This principle is worth highlighting. God started us off by giving us life—but what we choose to do with it will help determine our ending. Like Samson, it’s possible to forfeit a divine destiny by embracing a lifestyle of compromise.
3. Judgment Is Coming
The gruesome conclusion of Samson’s saga still unnerves me even though I’ve read it countless times. Suffice it to say, Samson suffered many different deaths (Judges 16:15-31).
Just because we don’t drop dead at the moment of compromise doesn’t mean we’ve beat the system and successfully fend off a reckoning. According to 1 Timothy 5:24, “The sins of some men are obvious, going ahead of them to judgment; but the sins of others do not surface until later” (BSB). Indeed, “the wages of sin is death” (Romans 6:23)—from allegorical, like the demise of dreams and desires; to relational, like marriage and friendships; to financial; to the literal end of life.
Whether judgment happens here on earth or later in eternity, God “stands ready to judge everyone, both the living and the dead” (1 Peter 4:5, NLT).
Our sins will find us out (Numbers 32:23). Might as well stop compromising.
4. Dragging Others Down
Romans 5:19 describes how Adam’s sin trickled down to us: “through the disobedience of the one man the many were made sinners.” This verse reveals sin’s sticky nature. Just like wet paint, once you slog around in sin, the lives you touch will also be smeared by its ugly imprint.
Your decision to oppose God’s ways probably won’t drag the rest of the world down. At the same time, you don’t need to be a social media influencer to exert influence over others.
God takes our ability to affect one another seriously. Jesus warned us, “Stumbling blocks [temptations and traps set to lure one to sin] are sure to come, but woe (judgment is coming) to him through whom they come!” (Luke 17:1, AMP).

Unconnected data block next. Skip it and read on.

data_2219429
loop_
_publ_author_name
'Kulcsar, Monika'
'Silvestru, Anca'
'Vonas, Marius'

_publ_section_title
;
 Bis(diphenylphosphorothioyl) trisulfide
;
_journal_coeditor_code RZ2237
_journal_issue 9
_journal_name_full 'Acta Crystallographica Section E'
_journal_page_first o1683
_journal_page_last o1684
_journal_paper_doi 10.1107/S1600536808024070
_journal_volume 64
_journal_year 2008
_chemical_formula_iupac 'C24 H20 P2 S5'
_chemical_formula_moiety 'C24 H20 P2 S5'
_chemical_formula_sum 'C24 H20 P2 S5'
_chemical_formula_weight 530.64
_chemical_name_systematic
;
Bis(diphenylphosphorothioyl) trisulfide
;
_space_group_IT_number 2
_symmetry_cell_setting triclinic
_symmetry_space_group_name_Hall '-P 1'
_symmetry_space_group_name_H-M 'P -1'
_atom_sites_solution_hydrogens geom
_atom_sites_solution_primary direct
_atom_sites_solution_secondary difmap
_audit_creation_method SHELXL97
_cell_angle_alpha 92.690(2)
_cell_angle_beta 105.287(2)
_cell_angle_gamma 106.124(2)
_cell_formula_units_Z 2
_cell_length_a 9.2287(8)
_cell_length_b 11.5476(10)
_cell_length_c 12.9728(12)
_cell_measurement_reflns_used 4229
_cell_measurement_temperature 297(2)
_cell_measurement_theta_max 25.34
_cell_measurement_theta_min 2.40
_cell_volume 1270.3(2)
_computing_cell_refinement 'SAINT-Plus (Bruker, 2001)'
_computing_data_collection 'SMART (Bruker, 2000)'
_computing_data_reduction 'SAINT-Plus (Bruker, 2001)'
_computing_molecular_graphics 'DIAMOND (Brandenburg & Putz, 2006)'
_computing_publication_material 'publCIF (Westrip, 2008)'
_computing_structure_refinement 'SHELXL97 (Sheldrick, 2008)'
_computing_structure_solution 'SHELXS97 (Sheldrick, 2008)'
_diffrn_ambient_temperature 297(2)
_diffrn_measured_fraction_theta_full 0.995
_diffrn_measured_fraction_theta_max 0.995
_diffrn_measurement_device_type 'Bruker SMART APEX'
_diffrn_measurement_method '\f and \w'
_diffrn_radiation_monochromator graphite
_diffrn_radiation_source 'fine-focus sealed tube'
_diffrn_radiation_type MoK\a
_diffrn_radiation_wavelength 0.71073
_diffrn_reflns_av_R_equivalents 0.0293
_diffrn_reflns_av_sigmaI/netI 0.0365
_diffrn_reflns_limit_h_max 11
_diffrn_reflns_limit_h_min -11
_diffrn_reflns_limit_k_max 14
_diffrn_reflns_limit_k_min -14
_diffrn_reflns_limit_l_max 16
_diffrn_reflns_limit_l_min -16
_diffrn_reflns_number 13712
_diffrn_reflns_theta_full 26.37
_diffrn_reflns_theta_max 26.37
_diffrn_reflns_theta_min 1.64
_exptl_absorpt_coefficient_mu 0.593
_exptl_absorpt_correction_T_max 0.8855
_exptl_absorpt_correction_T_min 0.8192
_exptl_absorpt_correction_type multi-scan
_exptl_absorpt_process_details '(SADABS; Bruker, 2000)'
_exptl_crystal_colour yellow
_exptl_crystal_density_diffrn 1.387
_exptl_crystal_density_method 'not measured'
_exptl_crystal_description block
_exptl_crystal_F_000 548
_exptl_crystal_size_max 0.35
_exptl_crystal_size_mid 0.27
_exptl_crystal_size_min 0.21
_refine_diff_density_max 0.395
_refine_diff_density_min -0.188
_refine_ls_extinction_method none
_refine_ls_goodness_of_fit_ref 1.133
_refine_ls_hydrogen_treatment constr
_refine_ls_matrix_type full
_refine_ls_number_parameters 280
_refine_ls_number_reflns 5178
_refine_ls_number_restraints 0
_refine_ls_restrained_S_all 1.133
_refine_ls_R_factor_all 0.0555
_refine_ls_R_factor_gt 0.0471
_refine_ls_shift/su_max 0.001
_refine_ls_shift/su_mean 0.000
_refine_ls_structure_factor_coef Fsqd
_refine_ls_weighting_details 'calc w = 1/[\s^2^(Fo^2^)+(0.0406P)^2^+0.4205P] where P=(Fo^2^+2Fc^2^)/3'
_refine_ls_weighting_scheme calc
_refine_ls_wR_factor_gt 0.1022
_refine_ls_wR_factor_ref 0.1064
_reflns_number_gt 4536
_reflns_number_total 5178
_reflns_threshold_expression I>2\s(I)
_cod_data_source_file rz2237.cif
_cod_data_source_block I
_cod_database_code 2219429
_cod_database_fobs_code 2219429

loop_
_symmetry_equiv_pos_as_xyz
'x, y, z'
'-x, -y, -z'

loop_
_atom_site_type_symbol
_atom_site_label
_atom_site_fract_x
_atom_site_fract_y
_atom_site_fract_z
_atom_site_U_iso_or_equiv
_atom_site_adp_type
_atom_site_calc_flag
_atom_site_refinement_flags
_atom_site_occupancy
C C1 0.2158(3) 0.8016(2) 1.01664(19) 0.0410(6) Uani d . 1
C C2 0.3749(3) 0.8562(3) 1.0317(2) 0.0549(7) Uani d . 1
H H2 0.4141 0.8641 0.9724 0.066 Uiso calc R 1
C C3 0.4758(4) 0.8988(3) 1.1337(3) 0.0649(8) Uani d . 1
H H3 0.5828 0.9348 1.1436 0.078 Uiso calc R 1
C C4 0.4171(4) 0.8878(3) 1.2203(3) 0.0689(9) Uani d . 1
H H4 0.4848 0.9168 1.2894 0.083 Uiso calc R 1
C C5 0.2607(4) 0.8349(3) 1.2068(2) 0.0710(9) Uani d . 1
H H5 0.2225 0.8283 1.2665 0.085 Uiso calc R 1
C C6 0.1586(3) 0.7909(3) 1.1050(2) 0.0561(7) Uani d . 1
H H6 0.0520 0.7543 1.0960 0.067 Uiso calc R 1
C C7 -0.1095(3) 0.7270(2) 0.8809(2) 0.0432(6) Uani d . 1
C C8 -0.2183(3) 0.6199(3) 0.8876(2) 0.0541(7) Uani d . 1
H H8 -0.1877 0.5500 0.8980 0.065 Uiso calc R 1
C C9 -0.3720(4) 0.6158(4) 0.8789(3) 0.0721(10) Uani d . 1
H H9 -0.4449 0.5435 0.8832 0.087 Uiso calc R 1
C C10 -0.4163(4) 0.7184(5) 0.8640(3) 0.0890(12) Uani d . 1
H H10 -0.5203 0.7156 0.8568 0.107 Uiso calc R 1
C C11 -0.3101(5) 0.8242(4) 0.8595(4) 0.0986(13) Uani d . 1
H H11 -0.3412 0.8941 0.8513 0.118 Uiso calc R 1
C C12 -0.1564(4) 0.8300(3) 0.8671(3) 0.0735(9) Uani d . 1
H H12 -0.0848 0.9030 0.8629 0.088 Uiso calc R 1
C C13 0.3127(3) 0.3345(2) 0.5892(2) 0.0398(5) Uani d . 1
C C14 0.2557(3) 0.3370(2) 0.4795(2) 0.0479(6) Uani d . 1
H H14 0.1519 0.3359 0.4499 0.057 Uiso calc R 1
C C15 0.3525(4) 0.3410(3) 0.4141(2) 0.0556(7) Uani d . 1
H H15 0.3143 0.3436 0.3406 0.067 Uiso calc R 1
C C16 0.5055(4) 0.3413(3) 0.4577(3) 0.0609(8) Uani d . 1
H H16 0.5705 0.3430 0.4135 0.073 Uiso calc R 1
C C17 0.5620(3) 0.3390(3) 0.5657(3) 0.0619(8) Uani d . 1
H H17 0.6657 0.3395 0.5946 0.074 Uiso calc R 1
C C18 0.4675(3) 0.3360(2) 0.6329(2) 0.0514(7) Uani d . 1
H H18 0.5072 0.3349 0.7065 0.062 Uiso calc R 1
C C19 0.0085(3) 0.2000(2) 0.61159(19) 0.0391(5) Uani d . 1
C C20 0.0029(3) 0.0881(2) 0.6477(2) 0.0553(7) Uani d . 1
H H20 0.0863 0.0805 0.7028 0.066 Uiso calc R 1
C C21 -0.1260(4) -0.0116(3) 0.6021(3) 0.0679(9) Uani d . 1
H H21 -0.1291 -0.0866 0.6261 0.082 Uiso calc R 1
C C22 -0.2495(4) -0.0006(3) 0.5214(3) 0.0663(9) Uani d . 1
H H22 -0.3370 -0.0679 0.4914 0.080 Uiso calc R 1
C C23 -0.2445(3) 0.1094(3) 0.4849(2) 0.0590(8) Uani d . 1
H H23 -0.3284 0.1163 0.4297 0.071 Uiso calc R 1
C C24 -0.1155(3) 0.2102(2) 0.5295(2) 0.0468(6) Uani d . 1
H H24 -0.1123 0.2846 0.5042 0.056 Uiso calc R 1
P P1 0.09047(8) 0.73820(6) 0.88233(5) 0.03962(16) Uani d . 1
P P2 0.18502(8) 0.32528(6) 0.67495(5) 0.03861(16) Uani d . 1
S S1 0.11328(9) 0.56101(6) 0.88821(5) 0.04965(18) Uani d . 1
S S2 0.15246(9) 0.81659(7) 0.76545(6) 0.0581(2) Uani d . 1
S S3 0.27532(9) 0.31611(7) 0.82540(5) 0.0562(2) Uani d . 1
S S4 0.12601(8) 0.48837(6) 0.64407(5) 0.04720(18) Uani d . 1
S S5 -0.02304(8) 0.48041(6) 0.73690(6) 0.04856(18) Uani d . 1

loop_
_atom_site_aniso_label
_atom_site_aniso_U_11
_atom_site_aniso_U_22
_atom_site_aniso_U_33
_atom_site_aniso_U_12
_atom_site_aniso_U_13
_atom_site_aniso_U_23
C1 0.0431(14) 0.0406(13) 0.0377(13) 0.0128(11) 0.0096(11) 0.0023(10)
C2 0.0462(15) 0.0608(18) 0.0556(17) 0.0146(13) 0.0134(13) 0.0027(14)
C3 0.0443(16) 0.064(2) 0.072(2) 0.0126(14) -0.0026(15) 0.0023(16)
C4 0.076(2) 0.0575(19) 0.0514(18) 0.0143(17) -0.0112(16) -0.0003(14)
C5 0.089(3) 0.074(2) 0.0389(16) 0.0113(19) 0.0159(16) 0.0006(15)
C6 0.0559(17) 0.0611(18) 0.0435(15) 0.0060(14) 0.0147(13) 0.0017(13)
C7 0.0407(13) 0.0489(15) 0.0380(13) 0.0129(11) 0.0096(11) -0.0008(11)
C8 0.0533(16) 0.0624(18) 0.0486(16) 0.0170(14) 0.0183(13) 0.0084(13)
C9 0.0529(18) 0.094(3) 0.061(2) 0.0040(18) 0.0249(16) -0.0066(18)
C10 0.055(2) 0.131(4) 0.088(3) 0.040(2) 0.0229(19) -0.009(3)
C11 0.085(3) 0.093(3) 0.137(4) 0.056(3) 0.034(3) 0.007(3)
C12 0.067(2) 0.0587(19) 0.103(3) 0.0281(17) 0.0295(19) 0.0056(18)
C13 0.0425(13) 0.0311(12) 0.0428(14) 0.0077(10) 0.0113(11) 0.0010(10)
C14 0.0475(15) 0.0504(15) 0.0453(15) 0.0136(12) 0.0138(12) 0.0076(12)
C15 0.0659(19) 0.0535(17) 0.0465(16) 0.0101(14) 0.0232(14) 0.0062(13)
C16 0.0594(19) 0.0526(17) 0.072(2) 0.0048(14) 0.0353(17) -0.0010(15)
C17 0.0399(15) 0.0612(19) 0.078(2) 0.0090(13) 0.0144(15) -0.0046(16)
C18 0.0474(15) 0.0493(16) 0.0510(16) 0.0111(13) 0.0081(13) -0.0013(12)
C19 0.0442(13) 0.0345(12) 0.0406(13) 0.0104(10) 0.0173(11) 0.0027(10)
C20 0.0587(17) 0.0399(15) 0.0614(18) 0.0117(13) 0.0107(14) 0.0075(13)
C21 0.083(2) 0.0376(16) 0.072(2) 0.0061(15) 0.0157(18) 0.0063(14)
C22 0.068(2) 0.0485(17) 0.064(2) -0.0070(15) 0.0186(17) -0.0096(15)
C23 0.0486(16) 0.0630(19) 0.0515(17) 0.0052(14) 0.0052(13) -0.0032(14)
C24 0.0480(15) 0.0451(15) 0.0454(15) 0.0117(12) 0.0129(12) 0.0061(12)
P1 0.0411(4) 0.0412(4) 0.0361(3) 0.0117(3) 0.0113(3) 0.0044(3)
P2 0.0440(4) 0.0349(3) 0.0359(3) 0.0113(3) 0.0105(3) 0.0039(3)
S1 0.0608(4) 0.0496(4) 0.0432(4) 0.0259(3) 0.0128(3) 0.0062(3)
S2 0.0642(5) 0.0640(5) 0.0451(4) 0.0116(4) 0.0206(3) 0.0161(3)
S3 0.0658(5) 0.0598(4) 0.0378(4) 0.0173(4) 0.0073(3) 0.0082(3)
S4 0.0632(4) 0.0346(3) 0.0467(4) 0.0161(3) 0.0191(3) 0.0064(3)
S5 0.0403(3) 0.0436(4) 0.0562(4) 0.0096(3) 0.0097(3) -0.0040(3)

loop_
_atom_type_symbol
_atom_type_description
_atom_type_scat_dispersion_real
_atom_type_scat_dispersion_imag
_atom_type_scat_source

I prefer never having to discover the kind of judgment reserved for those who sway others to sin. Don’t you?
5. Times Are Hard
One way compromise cheats us out of our tomorrow is by killing us today.
We find the stark illustration in Joshua 7. The children of Israel were grieving the 36 soldiers their enemy had butchered. Joshua moped to the Lord about it and learned that their defeat had to do with a guy in their midst who’d hidden stolen goods. “There is an accursed thing in your midst, O Israel; you cannot stand before your enemies until you take away the accursed thing from among you” (Joshua 7:13, NKJV).
Likewise, it’s impossible to tolerate sin and stand against the pressures of our day both. God can’t protect us when we cuddle up with compromise.
If it weren’t for what I’m about to share, I wouldn’t have been qualified to finish this article.
Awareness pried open my eyes as I squinted at the clock. 3:13 am.
I woke up for no apparent reason.
God had used numbers to message me before, so I sleuthed if 313 symbolized something. Perhaps I was supposed to check out book #3 in the Bible, chapter 3, verse 13.
So, I inspected the third book of the Old Testament.
Leviticus 3:13 falls smack dab in the midst of gory burnt offerings and bloody drippings, so I fled to Luke 3:13.
Here’s what the New King James translation says: “Collect no more than what is appointed for you.”
And this is how it sounded to me: Audrey, that cash isn’t for you.
That same week I took the exact amount I had previously pilfered from my business account and returned it all.
I don’t know where you are in the process of cleaning up your conscience, but the Lord knows your heart. If you’re still unsure about what to do, invite Him to lead you into all truth (John 16:13). Ask Him for mercy and grace (Hebrews 4:16) to pursue a clean heart (Psalm 51:10).
God may or may not respond by rousing you with a specific verse, but don’t give up until you’ve made things right. The featherlight feel of a pure conscience makes every effort worth it.
Take it from someone who’s just scrubbed her own.